The Des Moines airport will build a new terminal with its own revenues if outside help isn’t available, but that would mean an economically risky delay of 15 to 20 years, the director said.
“It’s not if the terminal is going to be built, but when,” said Kevin Foley, executive director of Des Moines International Airport. “We can put operating revenue into cash reserves (for the terminal), but that might take 15 to 20 years.
“Then the question becomes what have you done to your market and to the state of Iowa,” Foley added.
Foley said he and his airport allies are lobbying hard to fill a $200 million budget deficit for the $500 million-plus project. The existing terminal was built in 1948.
The most promising option would be Congress giving airports the right to raise per-ticket fees, called PFCs or passenger facility charges, Foley said. Those fees, approved by local authorities after Congress sets a limit, have not increased since 2000.
There also has been talk of government grants, but the Legislature has taken no action on a proposed allocation from gambling revenues. Leaders of the Iowa legislative subcommittee on transportation issues did not immediately return emails seeking comment.
“The groundwork is laid”
“It’s very clear that our politicians have heard us, locally and federally,” Foley said. “The governor recognizes the need. The groundwork is laid.”
Congress has balked for years on allowing the locally approved fee increases, despite airport industry pleas and reports indicating there is a $115 billion backlog of improvements needed at airports nationally.
Current plans call for the Des Moines airport terminal construction to begin in 2026, with the opening in 2028. The Des Moines project could get at least a modest boost from President Joe Biden’s infrastructure plan, which includes $25 billion for airports. Foley isn’t sure how much the Des Moines airport will get from that allocation, but the airport has been able to keep its staff thanks to two previous pandemic relief bills.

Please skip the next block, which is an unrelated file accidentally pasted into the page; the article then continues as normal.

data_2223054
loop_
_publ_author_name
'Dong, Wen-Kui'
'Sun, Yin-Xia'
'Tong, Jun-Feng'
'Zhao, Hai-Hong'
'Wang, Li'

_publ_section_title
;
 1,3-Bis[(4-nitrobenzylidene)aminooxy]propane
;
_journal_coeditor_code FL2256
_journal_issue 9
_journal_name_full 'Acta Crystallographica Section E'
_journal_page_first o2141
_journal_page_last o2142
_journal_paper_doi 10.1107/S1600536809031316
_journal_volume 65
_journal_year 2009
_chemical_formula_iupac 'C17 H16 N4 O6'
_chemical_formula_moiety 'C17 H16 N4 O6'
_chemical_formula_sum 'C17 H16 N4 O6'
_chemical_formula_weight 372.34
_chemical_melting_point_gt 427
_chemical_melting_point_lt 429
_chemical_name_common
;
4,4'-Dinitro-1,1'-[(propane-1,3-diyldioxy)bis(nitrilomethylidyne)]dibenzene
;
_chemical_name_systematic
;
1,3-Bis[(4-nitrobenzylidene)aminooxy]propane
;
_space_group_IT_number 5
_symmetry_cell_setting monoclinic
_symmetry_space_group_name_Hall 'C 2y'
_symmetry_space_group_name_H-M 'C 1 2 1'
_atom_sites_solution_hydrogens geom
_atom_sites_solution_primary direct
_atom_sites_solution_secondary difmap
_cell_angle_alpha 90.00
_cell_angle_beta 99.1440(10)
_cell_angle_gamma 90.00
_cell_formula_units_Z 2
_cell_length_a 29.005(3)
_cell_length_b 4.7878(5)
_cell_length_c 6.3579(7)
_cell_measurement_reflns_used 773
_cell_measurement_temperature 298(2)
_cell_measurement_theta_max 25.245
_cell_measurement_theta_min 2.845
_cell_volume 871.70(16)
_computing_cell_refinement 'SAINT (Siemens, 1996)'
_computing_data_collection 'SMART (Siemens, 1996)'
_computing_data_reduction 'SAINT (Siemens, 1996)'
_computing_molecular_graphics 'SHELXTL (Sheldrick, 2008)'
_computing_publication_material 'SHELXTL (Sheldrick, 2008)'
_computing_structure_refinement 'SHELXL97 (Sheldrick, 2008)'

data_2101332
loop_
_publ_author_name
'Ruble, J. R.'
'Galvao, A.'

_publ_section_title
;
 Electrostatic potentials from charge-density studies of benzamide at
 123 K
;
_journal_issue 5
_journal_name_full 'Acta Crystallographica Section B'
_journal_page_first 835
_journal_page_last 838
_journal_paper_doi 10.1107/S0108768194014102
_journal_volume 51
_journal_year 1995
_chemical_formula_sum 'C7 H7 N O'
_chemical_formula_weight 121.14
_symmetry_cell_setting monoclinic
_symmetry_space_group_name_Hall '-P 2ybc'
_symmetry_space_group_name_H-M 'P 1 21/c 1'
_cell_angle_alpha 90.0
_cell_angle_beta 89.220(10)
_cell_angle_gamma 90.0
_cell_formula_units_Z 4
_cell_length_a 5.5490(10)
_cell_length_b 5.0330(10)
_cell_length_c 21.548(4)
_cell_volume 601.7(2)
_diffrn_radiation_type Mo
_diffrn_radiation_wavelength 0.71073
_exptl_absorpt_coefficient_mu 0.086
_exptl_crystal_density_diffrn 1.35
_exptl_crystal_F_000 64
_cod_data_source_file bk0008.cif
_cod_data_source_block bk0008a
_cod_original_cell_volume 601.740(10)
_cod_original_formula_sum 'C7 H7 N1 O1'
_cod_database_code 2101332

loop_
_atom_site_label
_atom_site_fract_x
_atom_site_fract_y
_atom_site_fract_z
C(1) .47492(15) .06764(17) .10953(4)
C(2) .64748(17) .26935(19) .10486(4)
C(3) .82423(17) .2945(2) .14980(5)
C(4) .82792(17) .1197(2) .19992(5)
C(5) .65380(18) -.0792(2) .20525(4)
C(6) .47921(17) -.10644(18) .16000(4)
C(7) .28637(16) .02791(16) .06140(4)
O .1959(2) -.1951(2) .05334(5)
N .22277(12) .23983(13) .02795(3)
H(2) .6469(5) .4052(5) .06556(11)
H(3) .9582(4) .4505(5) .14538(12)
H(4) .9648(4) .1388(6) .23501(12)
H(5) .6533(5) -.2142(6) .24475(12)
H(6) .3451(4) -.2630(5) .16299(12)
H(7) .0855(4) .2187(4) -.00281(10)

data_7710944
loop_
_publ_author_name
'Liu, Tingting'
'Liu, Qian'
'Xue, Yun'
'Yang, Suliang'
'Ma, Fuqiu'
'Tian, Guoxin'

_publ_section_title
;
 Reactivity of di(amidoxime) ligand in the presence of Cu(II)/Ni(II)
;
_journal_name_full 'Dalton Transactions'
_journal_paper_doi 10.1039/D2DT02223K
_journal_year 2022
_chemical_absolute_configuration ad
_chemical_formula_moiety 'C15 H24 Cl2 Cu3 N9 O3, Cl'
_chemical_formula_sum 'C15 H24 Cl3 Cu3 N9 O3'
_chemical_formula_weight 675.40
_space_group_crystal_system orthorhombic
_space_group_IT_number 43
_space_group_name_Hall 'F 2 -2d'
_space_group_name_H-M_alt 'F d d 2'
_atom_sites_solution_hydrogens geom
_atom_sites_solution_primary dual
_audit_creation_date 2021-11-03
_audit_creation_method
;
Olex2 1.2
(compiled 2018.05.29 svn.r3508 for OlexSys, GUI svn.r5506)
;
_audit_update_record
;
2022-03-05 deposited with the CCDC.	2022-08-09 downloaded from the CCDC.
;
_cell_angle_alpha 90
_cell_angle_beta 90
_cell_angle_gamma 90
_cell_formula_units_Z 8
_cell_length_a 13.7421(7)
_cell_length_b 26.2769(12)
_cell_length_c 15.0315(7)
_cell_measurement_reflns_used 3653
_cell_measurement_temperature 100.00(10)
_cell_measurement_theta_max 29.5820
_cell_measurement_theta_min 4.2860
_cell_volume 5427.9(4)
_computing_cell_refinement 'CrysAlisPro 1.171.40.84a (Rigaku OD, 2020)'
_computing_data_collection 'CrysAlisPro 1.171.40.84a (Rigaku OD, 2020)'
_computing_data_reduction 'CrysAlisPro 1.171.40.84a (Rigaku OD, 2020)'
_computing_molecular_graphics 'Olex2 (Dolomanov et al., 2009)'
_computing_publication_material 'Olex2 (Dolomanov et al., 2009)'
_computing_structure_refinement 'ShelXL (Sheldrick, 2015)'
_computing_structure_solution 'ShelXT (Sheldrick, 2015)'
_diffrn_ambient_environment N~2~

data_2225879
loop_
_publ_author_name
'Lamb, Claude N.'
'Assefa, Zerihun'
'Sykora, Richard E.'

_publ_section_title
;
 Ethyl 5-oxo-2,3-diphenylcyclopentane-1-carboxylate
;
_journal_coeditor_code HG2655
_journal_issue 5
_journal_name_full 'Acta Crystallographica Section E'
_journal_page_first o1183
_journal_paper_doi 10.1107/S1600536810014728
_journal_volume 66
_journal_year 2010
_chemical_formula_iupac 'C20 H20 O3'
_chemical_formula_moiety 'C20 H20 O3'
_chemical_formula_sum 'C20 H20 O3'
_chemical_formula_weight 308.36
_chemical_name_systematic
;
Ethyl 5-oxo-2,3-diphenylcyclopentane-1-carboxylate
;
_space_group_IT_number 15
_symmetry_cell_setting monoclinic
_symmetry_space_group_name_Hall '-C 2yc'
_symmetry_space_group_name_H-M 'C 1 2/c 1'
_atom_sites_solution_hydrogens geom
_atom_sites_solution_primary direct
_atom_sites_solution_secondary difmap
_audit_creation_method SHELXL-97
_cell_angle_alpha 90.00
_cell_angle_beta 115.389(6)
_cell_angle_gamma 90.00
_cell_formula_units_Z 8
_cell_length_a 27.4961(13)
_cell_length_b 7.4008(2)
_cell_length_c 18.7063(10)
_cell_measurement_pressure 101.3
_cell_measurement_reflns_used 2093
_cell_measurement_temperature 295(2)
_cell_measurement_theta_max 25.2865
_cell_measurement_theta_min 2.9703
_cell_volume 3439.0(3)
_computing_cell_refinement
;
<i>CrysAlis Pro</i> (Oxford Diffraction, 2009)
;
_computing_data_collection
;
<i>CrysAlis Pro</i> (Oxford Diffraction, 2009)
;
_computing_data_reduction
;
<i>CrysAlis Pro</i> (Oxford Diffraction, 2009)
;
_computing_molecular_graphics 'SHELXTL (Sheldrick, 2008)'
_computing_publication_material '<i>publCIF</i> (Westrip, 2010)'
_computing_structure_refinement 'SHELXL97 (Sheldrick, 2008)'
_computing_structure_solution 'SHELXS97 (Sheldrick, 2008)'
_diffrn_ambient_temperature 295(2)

If all else fails, Foley said, the airport could save money for the terminal over years, after it finishes a new entrance, relocation of some services and construction of an additional parking garage. But waiting 15 or 20 years to open a new terminal that is likely to be needed inside of the next decade would mean risking losing routes because airlines won’t use the currently dated and nearly obsolete gate systems and alignment long-term, Foley said.
“We are steaming toward a brick wall,” if outside funding doesn’t turn up, Foley said. The alternative would be to wait until the airport reserves could handle the local share of the project. “You can’t start the project if you don’t have the funding,” Foley added.
The airport terminal has been among the biggest priorities of Des Moines-area business groups, including the Greater Des Moines Partnership.
Business leader: “It’s time”
Partnership CEO Jay Byers said airport traffic already is slowly rebounding. It likely will return to record levels by the end of 2025, if not sooner, industry sources have estimated. Currently, the airport is drawing about half of the traffic it did in 2019, before the coronavirus pandemic.
Recent gains in traffic mean the existing terminal, opened in 1948, needs to be replaced to be ready for the full recovery of air travel, Byers said.
”It’s pretty amazing they’ve made it look as good as they have and have made it seem pretty functional, but the experts will tell you it’s time (for a new terminal),” Byers said of the 1948 facility.
Byers noted that many industry projections suggest the Des Moines airport will draw 3 million passengers annually by 2024 or 2025, returning to record business. At that point, “we’re really busting at the seams,” Byers said.
“Even under the existing schedule, it’s going to take at least that long to get moving with this new terminal. We can’t take our foot off the gas,” Byers said.